Improving flexibility of agent‘s path selection in cellular pedestrian flow model

Publication Type:

Conference Paper

Source:

Pedestrian and Evacuation Dynamics PED (2012)

Abstract:

The continuous social force model and cellular automata model are the two main approaches used in simulation of pedestrian flow. In cellular automata models a static field, which stores the distance to a destination for each cell, is normally used for agent’s orientation in space. This means that agent’s next move is to the neighboring cell that is closest to the destination.

However, this approach may result in unrealistic behavior. Agents tend to select the shortest path and ignore alternative paths even if the shortest path is crowded and an alternative path would be better with respect to, e.g., time to destination. The reason is that agents’ decisions are based only on the information about the static field in the nearest cells, and information about alternative paths is simply unavailable for them. Hence, they act like alternative paths do not exist.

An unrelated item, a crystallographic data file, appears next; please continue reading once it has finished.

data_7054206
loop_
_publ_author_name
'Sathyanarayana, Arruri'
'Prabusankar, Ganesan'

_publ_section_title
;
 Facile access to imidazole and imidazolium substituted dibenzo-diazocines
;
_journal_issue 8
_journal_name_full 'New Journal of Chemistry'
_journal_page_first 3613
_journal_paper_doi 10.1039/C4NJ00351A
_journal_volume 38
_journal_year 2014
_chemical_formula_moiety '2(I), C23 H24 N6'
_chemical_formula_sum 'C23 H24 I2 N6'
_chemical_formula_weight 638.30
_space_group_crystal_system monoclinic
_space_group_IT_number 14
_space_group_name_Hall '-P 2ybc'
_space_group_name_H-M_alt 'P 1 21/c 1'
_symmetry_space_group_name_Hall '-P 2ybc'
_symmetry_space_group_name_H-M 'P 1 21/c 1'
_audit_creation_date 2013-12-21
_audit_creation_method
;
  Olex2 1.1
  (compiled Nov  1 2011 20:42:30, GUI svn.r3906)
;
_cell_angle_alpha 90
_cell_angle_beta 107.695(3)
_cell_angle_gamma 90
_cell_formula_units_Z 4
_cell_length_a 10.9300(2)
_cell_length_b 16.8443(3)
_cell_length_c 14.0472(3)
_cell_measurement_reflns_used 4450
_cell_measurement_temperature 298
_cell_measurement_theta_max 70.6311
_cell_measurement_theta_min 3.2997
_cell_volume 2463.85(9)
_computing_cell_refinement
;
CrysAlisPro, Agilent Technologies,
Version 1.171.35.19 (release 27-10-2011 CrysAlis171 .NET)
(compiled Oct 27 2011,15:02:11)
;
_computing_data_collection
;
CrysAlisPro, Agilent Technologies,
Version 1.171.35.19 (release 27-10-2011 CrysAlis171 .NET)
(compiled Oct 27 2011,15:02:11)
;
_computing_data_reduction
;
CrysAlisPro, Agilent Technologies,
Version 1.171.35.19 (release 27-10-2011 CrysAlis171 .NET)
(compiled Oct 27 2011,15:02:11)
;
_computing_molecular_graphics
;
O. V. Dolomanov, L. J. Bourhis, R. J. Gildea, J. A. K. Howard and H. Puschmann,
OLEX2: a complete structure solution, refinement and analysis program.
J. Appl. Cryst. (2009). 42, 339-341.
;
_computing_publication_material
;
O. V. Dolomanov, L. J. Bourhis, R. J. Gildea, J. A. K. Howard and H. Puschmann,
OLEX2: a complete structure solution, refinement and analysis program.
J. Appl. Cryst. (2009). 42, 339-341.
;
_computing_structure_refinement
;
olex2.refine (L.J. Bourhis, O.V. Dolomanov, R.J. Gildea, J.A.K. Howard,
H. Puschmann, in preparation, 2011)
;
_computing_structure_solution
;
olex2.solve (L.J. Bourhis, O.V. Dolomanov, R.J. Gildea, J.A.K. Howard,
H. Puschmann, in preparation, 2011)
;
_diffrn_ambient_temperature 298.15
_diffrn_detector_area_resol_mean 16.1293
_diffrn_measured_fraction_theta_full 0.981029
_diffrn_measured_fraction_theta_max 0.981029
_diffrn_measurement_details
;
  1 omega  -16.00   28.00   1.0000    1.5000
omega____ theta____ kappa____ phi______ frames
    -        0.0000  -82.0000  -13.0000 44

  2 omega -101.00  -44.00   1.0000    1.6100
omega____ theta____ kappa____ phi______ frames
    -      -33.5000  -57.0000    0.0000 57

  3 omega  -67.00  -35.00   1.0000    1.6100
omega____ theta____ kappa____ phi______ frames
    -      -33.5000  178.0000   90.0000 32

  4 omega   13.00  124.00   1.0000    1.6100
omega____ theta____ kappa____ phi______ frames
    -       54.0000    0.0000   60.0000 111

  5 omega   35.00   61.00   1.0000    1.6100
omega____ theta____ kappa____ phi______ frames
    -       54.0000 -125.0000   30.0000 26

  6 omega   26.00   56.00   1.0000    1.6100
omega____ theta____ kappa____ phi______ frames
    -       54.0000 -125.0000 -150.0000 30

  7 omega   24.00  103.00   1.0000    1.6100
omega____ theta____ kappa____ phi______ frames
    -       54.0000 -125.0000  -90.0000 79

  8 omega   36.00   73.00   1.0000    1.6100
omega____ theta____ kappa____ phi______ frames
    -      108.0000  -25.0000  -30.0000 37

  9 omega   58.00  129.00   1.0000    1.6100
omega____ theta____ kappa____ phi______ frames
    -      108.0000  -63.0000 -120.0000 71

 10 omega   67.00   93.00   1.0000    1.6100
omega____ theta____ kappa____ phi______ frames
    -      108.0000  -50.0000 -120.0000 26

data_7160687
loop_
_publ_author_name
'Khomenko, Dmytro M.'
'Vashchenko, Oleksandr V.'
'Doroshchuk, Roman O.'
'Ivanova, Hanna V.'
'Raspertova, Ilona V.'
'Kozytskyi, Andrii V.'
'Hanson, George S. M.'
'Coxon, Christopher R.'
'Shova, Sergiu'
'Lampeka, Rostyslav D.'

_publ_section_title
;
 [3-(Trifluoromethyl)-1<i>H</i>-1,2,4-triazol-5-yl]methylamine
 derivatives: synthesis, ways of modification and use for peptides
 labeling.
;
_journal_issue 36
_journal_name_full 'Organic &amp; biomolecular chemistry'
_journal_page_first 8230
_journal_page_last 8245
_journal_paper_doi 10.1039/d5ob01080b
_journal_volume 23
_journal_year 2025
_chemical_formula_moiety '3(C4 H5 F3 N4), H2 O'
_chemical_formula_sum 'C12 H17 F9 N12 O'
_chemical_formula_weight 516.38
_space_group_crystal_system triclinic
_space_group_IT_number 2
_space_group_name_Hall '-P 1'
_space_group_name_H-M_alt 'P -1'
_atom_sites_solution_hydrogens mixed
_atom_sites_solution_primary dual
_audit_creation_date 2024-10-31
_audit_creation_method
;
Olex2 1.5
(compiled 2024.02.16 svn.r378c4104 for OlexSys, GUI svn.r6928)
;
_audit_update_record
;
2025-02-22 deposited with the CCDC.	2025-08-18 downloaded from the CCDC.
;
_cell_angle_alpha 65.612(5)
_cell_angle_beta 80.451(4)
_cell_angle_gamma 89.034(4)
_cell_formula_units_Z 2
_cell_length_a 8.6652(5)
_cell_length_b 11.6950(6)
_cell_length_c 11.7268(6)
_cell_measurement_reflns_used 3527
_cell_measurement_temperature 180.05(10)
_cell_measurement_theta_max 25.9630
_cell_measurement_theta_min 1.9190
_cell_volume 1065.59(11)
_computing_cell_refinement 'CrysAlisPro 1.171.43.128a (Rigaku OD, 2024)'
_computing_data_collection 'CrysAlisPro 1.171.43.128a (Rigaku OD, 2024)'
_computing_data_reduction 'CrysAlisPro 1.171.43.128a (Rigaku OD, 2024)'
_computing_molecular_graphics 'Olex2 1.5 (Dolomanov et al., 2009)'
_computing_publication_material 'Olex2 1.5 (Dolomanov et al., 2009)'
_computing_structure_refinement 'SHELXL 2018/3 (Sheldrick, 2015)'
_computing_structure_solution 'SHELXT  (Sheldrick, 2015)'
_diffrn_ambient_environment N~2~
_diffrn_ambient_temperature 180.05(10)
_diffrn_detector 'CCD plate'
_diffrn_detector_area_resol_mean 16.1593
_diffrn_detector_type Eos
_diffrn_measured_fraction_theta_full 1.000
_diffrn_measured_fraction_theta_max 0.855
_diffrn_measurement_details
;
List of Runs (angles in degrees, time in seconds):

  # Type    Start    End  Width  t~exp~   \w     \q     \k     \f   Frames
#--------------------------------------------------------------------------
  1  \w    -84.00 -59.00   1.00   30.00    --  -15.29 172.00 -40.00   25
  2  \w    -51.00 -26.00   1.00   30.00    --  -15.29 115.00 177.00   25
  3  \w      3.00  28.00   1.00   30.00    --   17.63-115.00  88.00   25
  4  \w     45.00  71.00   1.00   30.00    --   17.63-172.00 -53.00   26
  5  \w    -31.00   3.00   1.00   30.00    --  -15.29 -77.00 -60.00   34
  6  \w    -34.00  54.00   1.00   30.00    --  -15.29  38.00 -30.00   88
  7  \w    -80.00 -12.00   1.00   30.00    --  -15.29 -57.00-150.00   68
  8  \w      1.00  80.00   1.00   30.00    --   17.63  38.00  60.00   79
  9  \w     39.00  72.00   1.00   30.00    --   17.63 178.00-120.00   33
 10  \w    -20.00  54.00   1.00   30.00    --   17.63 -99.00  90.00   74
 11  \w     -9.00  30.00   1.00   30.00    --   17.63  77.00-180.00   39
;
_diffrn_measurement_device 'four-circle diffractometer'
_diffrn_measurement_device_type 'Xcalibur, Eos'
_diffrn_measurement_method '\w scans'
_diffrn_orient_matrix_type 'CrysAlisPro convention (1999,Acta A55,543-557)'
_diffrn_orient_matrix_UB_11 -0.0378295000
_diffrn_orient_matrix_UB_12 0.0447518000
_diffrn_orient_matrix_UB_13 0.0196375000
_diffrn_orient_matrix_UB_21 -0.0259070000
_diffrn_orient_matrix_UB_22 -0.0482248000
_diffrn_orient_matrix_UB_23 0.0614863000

This work suggests a new orientation model to make agent behavior more realistic. The idea is to select the next neighboring cell to move to by using a linear combination of the static field value and a value of direction. The value of direction for a given neighborhood cell is determined by the static field value at a look-ahead distance in the direction defined by the neighborhood cell. Agent behavior is studied using different predefined look-ahead distances, and by assigning different weights to the static field value and the value of direction. The model is calibrated using data from an experimental study. With the new orientation model, the agents behave in a more natural way: the shortest path is still preferred if it is free but alternative paths start to attract the agents if the shortest path gets crowded.